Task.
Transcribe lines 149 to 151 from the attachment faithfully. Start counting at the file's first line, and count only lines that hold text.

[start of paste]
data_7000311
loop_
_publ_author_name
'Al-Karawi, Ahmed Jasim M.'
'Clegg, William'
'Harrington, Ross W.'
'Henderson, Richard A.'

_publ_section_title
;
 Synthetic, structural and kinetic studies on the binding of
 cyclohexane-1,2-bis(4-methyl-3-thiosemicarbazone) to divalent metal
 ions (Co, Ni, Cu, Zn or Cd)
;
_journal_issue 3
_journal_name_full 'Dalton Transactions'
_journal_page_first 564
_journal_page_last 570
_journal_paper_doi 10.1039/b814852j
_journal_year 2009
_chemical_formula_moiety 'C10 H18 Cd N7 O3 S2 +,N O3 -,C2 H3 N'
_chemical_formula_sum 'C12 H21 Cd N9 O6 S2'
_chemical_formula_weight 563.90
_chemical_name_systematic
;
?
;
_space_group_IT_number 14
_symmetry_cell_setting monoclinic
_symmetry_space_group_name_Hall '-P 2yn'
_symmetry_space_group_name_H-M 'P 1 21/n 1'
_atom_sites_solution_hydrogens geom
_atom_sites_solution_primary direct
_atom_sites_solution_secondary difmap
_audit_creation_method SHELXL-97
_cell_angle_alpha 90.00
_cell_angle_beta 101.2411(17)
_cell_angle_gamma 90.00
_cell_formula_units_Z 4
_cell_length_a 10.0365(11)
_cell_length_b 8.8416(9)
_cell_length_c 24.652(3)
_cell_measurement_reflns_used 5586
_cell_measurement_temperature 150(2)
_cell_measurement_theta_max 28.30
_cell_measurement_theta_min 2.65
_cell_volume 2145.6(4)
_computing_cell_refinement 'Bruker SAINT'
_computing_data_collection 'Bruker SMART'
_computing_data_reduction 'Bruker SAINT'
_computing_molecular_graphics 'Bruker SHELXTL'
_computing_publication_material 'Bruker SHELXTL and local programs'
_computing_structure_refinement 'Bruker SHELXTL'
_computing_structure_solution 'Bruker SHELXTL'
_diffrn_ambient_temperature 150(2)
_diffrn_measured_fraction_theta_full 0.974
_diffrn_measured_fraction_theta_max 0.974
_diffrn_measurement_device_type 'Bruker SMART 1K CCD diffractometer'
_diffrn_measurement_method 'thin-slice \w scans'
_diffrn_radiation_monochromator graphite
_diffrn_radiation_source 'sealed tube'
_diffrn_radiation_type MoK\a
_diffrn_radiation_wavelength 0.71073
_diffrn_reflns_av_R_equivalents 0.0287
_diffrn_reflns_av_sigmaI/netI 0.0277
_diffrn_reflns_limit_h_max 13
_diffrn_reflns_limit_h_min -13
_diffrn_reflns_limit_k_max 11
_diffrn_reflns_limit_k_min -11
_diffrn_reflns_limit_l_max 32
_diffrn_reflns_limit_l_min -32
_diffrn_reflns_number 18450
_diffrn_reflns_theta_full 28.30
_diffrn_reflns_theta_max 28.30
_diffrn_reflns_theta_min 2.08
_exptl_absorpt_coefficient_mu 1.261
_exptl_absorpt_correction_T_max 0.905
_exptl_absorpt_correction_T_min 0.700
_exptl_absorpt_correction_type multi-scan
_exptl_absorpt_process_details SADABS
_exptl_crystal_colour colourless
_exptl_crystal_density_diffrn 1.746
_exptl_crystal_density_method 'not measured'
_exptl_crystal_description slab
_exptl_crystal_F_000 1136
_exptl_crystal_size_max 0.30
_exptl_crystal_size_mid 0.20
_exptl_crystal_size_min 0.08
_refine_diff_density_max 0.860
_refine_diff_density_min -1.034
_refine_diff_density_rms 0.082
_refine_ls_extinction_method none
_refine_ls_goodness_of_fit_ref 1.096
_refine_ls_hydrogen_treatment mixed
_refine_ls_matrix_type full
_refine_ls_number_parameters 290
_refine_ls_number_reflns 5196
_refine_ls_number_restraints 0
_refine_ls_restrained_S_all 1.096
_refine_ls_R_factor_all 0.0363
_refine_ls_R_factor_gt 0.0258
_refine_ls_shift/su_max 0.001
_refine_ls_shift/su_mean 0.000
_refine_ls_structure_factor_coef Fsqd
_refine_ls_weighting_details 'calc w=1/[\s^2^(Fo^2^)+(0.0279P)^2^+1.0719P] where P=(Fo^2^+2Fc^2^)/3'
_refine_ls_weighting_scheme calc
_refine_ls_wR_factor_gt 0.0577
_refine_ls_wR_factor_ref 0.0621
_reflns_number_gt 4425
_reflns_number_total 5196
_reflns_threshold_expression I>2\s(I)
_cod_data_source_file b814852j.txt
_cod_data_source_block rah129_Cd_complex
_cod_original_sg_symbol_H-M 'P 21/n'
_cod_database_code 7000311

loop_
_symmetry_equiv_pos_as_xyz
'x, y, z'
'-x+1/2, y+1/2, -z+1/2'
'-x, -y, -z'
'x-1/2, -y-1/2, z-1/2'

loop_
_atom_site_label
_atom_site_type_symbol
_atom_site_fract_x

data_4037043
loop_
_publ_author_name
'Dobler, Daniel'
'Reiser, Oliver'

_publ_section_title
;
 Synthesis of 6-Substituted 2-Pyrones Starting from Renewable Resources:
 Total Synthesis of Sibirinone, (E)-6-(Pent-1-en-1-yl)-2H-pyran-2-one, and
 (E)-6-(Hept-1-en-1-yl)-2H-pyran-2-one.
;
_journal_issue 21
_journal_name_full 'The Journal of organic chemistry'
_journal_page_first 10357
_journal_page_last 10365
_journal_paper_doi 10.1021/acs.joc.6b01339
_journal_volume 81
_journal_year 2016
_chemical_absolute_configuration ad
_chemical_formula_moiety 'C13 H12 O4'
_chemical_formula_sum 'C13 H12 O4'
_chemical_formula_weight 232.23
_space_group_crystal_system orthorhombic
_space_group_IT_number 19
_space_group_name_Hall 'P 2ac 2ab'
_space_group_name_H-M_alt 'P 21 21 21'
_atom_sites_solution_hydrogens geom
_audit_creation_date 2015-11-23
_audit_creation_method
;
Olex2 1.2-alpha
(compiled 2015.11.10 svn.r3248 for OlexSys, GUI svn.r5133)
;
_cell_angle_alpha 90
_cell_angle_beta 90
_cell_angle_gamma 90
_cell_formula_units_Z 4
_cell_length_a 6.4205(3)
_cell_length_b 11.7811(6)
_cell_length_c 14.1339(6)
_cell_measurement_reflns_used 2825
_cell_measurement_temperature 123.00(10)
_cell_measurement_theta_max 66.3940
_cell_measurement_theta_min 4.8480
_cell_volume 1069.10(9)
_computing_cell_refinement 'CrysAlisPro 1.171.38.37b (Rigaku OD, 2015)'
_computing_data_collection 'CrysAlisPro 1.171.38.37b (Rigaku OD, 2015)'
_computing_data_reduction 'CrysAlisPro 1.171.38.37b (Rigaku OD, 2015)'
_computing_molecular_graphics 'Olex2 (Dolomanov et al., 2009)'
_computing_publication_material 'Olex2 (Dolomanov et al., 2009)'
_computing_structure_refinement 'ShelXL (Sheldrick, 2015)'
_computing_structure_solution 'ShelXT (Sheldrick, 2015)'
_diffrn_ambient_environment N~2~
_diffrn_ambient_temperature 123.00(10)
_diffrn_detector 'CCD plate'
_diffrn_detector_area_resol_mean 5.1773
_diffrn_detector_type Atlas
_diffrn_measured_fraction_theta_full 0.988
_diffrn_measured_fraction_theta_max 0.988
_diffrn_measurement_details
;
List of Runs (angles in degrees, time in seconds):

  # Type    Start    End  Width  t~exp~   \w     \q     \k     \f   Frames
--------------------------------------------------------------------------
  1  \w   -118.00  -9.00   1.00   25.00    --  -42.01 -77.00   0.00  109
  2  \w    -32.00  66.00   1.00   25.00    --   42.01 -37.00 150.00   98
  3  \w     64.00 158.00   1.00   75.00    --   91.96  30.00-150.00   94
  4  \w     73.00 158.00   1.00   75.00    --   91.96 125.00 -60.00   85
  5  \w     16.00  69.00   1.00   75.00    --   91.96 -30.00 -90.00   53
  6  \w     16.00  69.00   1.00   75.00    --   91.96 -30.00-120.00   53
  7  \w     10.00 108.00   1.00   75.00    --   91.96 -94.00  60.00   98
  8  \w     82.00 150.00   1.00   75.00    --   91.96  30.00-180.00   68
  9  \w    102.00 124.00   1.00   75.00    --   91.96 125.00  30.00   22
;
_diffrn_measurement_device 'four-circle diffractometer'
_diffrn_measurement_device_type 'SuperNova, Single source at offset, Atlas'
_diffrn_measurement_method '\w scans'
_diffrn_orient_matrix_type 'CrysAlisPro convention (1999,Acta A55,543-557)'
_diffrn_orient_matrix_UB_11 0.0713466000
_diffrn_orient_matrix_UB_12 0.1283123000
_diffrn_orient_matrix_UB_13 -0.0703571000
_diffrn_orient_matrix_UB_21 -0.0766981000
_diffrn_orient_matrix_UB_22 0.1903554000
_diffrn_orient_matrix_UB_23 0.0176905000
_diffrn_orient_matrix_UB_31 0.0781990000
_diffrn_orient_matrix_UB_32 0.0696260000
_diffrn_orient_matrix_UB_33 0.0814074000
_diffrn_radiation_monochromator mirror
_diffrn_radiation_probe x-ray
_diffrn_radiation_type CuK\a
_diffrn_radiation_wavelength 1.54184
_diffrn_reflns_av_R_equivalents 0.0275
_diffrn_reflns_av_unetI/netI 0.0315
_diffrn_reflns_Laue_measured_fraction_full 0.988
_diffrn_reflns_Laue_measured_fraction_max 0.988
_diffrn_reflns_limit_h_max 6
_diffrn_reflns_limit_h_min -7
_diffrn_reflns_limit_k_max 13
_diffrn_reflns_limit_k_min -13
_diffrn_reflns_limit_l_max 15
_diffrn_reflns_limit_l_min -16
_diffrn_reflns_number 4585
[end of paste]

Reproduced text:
_space_group_name_Hall 'P 2ac 2ab'
_space_group_name_H-M_alt 'P 21 21 21'
_atom_sites_solution_hydrogens geom